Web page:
Obsessive-compulsive disorder (OCD) is a mental health illness causing undesired repetitive thoughts or urges to do something over and over again. For example, a person with OCD may walk into a room and switch on a light but then switch it off to turn it back on again. They may switch the light on and off four or five times before stopping to complete their original task. There are levels of OCD that involve sensations or urges, lingering thoughts, and emotional instability. Due to the mental distraught that OCD may cause, making it difficult for someone to enjoy the day, people with OCD turn to drugs and alcohol as a means to cope. So, is there a link between OCD and addiction?
Obsession vs. Addiction
Obsessive behavior can lead to a compulsive addiction. But what exactly does this mean? When a person is obsessing, then a ritualistic practice is established in their everyday life. Typically, obsessive actions stem from fear. A person may check their doors several times before concluding that they are safe, or they resent germs and vigorously wash their hands after touching certain objects or someone’s hands.
Additionally, repetitive thoughts may easily disrupt someone from functioning properly throughout their day. OCD thoughts may include images of aggressive sexual positions, thoughts of harming yourself or others, or religious-based compulsive thoughts. Depending on the level of disturbance, a person with OCD may turn to cope through the use of drugs.
Addiction also is defined as a mental health disorder or brain disease. When tolerance is built, and a person can no longer feel satisfied without using, then they are in the midst of substance abuse. Combining the two can intensify symptoms, cravings, and the desire to avoid certain thoughts or behaviors.
Alcohol and OCD
Addiction seen in compulsive behavior tends to stem from alcohol abuse. Those attempting to manage obsessive-compulsive disorder will often use alcohol, a depressant drug that affects the central nervous system. Self-medicating is typical but dangerous since addiction can form and cause adverse side effects. OCD and addiction tend to be triggered by numerous factors such as genetics and a person’s constant environment. Also, traumatic happenings can inflict these mental disorders, such as childhood trauma.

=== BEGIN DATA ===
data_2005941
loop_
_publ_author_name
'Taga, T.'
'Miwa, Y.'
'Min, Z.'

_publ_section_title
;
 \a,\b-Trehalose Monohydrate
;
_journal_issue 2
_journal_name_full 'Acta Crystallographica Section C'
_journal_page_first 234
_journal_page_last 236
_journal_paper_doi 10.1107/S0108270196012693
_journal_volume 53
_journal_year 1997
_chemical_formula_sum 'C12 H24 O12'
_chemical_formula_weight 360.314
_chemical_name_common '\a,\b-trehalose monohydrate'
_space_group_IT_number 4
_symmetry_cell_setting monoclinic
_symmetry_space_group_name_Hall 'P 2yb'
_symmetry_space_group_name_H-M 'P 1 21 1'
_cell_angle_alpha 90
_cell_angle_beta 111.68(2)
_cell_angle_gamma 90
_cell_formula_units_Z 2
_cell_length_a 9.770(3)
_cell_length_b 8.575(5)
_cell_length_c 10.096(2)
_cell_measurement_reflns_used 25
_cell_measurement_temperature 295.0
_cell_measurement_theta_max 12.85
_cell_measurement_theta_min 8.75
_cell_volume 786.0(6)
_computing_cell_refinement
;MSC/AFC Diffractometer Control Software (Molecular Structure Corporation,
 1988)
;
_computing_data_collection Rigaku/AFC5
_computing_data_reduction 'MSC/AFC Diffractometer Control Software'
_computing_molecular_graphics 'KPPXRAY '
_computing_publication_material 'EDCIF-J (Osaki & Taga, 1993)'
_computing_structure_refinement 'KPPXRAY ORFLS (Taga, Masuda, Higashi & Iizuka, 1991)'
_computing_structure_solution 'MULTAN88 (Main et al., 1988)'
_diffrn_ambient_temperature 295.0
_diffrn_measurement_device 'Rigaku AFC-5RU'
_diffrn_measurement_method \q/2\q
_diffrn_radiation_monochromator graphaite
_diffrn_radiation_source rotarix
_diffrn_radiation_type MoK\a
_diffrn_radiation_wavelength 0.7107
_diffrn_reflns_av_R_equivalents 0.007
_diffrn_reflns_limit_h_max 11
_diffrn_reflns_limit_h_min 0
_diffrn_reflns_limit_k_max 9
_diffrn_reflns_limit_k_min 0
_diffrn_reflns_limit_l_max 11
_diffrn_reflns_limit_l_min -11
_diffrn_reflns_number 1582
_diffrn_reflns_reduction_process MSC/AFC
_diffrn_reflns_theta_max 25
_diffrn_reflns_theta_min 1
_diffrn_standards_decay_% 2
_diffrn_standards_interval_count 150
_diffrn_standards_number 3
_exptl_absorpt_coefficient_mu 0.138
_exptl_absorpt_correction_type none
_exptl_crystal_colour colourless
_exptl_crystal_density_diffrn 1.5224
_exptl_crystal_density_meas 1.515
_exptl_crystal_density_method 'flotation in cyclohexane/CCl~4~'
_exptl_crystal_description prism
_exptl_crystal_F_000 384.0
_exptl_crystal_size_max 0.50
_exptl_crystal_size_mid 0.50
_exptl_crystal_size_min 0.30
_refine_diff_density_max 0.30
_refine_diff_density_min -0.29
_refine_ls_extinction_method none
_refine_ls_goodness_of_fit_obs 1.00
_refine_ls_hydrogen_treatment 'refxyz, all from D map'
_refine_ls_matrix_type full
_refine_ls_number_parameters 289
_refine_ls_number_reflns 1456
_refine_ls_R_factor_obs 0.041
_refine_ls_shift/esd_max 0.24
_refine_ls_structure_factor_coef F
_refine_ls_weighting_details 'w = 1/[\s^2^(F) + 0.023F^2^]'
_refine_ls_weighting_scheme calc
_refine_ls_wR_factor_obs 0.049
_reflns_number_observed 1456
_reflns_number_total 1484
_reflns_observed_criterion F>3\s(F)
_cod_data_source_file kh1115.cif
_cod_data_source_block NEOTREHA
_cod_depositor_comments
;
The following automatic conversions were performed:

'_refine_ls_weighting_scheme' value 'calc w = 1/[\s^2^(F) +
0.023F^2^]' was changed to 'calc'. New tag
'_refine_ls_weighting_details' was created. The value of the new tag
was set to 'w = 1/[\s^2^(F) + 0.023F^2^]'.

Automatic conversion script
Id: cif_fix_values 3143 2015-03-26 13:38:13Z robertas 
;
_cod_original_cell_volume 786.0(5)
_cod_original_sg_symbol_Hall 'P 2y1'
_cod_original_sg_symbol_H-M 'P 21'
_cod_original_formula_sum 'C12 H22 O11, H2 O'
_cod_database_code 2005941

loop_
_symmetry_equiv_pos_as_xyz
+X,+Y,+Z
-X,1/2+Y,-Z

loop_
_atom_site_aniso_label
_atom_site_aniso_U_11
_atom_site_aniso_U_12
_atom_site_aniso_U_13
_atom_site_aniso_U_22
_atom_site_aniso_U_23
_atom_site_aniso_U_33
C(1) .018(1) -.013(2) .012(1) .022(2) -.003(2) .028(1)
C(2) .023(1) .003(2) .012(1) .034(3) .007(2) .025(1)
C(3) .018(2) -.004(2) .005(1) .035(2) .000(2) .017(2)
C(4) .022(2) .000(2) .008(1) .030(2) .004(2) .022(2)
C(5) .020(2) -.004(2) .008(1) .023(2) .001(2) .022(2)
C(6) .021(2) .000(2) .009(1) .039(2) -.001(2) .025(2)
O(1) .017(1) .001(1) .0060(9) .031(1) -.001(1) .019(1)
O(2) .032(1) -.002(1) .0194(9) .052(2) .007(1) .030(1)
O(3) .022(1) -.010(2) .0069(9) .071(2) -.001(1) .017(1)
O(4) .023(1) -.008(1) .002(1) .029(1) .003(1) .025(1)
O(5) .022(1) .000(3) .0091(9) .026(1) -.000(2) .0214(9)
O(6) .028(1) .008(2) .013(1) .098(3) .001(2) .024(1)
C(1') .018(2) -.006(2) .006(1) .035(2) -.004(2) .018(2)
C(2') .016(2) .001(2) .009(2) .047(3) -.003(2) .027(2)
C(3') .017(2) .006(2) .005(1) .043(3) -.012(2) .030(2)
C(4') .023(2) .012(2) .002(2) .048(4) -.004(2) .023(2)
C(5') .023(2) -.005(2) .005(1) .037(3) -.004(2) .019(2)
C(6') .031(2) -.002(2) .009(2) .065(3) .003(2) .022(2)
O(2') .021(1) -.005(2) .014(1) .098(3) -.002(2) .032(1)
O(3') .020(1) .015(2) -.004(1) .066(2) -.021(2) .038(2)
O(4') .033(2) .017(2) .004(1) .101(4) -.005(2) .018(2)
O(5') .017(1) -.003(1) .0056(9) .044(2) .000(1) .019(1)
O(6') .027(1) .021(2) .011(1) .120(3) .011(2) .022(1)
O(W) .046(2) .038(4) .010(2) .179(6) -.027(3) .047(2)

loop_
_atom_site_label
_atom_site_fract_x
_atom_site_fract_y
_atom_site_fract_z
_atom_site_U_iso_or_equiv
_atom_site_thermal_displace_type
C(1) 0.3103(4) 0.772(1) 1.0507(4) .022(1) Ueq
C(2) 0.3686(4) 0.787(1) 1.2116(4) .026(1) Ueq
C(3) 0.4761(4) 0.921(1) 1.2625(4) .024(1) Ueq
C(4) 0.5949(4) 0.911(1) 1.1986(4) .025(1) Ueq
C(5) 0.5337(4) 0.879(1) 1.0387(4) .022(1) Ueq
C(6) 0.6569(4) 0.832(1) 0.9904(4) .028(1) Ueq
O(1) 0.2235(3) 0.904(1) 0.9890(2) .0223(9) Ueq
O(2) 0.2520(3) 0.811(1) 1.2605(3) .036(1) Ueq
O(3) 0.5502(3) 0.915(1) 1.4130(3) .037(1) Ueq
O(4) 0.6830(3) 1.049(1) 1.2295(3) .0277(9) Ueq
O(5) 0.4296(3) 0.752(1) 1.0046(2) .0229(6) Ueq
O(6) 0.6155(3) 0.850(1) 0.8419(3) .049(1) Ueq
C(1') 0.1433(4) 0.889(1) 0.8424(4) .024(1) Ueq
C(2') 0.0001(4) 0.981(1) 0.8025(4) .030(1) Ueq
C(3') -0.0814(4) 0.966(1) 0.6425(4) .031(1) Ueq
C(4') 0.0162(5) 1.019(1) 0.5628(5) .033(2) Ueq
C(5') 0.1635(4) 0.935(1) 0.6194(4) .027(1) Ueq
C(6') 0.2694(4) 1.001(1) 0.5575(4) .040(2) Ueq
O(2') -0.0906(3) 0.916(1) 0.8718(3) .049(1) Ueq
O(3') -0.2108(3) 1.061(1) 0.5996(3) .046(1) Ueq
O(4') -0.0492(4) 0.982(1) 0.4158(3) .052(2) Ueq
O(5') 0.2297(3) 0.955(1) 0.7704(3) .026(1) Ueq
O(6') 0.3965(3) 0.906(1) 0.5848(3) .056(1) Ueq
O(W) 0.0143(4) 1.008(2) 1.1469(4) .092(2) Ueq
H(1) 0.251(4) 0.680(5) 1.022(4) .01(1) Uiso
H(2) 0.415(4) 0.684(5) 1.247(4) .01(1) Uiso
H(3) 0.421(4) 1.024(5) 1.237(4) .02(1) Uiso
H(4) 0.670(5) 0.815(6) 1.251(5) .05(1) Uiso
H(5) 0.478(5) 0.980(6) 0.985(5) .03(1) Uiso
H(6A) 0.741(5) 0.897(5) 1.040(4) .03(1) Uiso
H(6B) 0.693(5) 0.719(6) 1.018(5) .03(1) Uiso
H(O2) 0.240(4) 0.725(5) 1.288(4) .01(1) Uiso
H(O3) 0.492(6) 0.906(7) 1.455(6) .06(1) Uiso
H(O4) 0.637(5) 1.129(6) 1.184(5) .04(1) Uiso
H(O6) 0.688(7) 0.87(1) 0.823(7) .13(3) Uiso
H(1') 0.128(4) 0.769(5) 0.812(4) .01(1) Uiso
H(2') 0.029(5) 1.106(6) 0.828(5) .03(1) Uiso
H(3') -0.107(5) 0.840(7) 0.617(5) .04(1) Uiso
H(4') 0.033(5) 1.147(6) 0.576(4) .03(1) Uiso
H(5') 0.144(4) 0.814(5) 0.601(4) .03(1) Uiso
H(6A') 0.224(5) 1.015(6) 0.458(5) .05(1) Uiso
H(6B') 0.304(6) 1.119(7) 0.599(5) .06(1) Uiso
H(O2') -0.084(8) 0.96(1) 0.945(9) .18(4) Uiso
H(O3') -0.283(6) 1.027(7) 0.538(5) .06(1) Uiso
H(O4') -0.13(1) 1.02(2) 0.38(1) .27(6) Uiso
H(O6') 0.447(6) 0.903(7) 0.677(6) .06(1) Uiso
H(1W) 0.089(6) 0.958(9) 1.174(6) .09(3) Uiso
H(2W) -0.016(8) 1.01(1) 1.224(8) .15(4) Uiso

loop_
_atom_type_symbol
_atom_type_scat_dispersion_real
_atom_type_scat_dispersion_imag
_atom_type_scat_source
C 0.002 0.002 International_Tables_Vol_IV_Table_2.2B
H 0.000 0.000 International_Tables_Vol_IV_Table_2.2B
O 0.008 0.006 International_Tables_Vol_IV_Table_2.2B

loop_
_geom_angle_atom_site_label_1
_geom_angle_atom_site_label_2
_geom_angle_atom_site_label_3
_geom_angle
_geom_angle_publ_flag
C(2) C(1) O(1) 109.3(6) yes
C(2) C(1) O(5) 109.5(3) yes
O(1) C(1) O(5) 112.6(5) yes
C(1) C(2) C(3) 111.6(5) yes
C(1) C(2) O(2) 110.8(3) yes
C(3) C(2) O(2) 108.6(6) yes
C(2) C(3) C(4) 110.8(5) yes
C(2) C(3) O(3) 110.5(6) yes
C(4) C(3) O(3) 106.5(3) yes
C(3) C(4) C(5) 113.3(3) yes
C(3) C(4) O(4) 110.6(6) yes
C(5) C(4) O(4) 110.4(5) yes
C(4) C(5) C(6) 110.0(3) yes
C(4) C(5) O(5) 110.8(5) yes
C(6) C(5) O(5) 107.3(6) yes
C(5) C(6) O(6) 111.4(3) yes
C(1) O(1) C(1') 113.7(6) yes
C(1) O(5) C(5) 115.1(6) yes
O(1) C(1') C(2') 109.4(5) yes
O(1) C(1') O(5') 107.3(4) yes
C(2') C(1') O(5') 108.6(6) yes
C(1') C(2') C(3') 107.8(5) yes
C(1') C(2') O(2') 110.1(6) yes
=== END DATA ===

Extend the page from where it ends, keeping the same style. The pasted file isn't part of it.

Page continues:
Since alcohol heightens serotonin production, causing the feel-good chemical in the brain to spike, people will often form a physical dependency on the substance. However, high levels of serotonin cause a chemical imbalance in the brain and body which worsens OCD symptoms. People may abuse alcohol to distract themselves or attempt to shut off their thoughts or compulsions, but they also risk heightening the effects.
Chronic drinking interrupts the communication pathways in the brain, which signal messages throughout the body. Excessive drinking may negatively impact a person’s overall well-being, and depending on the various forms of OCD, symptoms and side effects differ. Common symptoms linked to OCD and addiction include:
- Constant doubting
- Washing and cleaning
- Fearing contamination
- Demanding reassurance
- Disturbing sexual images
- Counting in certain patterns
- Repeating a prayer or phrase
- Thoughts about doing something out of character in public
- Aggressive thoughts about losing control and harming yourself or others
Alcohol addiction treatment is highly recommended to those who misuse the substance to avoid OCD thoughts and behaviors. Other substances abused may include prescription pills or illicit drugs like heroin. Finding a wellness center that offers dual-diagnosis treatment is often beneficial to those with OCD and addiction.
Compulsive Behavior and Addiction Treatment at Pines Recovery Life Detox
Severe OCD may certainly lead to substance abuse which is why the medical staff at Pines Recovery Life Detox is prepared to safely guide patients through withdrawal symptoms. We work hard to make sure our patients feel comfortable during the treatment process and during therapeutic methods used in cognitive behavioral therapy and other unique programs. Don’t wait to learn the skills to manage emotions and better control OCD, and prevent relapse.